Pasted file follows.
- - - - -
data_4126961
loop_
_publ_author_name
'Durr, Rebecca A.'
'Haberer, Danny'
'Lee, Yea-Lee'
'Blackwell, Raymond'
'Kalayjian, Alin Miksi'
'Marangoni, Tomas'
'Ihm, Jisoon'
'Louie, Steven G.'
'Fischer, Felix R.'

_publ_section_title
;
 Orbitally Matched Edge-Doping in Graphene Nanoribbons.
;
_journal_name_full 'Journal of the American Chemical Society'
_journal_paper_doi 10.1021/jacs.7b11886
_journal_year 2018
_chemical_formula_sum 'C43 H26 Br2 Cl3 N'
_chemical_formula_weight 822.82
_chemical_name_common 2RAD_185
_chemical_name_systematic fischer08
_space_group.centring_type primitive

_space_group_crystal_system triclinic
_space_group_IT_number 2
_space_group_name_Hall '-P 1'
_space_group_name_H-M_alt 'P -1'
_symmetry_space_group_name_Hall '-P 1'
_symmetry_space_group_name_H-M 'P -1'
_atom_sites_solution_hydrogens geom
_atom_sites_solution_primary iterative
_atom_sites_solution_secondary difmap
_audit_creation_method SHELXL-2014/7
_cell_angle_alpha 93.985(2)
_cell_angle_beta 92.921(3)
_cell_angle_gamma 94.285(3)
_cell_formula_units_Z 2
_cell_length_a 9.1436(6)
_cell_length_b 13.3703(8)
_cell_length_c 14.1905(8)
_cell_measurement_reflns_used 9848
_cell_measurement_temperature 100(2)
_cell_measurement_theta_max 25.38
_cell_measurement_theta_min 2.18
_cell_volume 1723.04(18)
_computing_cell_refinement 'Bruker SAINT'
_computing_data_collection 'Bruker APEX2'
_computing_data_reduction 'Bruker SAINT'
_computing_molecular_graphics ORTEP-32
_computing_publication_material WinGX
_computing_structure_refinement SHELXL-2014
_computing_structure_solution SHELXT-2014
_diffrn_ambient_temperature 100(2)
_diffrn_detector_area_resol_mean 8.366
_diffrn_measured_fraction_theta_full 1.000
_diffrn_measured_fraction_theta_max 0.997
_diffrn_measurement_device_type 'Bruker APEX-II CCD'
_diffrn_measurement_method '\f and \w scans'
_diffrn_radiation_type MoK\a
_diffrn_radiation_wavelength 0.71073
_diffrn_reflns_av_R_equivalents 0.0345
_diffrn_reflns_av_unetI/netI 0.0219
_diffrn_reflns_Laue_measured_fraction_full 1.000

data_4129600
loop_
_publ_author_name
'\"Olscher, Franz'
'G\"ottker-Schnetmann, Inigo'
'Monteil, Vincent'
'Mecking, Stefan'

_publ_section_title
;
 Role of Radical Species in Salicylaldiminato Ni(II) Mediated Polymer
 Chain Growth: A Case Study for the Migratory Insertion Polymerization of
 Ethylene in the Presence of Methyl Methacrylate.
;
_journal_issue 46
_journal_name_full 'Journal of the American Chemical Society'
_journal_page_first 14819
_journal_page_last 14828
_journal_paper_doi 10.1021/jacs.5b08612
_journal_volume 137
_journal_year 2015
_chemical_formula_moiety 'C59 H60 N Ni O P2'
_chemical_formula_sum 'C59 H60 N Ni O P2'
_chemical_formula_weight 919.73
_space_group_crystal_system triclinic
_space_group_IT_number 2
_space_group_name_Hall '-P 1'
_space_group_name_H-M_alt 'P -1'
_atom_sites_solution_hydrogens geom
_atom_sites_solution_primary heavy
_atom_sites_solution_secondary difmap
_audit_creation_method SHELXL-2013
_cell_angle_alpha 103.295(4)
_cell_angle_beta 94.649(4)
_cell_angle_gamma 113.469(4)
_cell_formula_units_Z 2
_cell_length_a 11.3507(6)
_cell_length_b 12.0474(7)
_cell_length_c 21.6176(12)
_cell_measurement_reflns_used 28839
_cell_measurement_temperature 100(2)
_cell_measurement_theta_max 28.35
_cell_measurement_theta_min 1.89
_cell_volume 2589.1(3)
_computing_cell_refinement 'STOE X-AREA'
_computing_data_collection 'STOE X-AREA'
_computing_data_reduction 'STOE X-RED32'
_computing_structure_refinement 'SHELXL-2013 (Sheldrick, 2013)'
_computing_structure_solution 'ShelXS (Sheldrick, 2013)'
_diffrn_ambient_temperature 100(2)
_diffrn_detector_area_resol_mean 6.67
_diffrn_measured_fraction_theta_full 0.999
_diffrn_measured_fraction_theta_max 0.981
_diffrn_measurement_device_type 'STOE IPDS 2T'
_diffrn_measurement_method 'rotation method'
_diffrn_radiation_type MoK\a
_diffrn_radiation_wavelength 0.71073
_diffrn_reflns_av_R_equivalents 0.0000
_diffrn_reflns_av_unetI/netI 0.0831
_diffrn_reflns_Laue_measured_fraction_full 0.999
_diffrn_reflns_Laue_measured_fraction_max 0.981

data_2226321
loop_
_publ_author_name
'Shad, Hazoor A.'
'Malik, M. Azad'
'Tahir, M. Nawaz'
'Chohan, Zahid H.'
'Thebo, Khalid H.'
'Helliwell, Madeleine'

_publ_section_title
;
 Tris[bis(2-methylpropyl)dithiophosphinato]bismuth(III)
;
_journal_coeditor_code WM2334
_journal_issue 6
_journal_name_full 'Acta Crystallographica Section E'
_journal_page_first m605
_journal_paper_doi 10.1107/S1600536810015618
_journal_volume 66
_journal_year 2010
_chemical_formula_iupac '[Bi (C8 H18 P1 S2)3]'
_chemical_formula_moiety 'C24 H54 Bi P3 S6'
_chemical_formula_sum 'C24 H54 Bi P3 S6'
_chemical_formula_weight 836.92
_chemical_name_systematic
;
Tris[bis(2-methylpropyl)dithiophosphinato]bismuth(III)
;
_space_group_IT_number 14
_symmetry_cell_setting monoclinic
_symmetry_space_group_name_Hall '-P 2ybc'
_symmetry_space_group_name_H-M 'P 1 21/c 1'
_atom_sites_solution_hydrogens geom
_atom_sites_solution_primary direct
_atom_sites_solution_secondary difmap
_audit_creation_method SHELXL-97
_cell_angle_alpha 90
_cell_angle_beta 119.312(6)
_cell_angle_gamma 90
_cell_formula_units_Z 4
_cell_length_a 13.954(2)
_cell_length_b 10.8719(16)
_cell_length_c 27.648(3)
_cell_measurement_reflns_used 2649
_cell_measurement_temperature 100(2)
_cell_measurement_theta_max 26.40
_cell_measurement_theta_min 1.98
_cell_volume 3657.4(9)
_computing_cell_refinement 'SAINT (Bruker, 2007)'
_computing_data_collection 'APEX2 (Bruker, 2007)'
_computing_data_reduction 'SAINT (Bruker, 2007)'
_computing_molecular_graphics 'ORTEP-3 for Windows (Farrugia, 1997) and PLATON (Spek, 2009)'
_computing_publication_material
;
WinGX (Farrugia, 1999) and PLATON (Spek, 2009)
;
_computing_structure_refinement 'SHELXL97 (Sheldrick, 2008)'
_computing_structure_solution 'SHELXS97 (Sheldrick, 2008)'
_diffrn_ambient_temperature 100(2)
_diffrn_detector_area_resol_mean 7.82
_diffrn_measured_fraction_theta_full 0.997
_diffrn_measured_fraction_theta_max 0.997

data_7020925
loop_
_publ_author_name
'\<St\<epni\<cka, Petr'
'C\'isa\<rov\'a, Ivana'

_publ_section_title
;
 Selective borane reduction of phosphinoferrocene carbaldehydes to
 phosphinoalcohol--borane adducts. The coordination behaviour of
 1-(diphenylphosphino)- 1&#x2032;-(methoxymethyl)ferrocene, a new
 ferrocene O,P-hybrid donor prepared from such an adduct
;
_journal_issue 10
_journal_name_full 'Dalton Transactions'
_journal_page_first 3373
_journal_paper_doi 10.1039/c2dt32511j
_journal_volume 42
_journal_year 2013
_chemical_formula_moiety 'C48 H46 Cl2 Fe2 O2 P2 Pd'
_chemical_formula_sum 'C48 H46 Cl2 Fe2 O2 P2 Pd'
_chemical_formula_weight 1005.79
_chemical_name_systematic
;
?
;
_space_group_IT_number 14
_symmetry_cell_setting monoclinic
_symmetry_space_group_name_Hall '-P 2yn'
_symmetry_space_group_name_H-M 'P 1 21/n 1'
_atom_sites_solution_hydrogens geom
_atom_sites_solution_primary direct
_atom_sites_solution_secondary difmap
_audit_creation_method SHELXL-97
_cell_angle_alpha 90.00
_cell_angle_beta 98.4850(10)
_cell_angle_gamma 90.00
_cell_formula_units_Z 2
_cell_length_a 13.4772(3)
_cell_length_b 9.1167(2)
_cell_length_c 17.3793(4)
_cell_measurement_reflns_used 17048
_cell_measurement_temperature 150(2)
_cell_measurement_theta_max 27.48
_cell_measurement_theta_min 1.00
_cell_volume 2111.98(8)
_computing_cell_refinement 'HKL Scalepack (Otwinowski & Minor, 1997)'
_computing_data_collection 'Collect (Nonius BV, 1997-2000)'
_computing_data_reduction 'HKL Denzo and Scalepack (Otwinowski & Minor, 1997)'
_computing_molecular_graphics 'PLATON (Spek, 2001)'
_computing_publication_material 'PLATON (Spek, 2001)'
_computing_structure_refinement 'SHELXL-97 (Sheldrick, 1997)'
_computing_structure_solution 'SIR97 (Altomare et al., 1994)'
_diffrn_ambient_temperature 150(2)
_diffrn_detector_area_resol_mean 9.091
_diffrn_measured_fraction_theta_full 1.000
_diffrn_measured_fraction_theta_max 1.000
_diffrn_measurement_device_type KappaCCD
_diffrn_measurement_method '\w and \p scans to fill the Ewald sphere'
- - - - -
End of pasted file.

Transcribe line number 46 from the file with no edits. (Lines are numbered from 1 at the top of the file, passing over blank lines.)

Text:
_cell_volume 1723.04(18)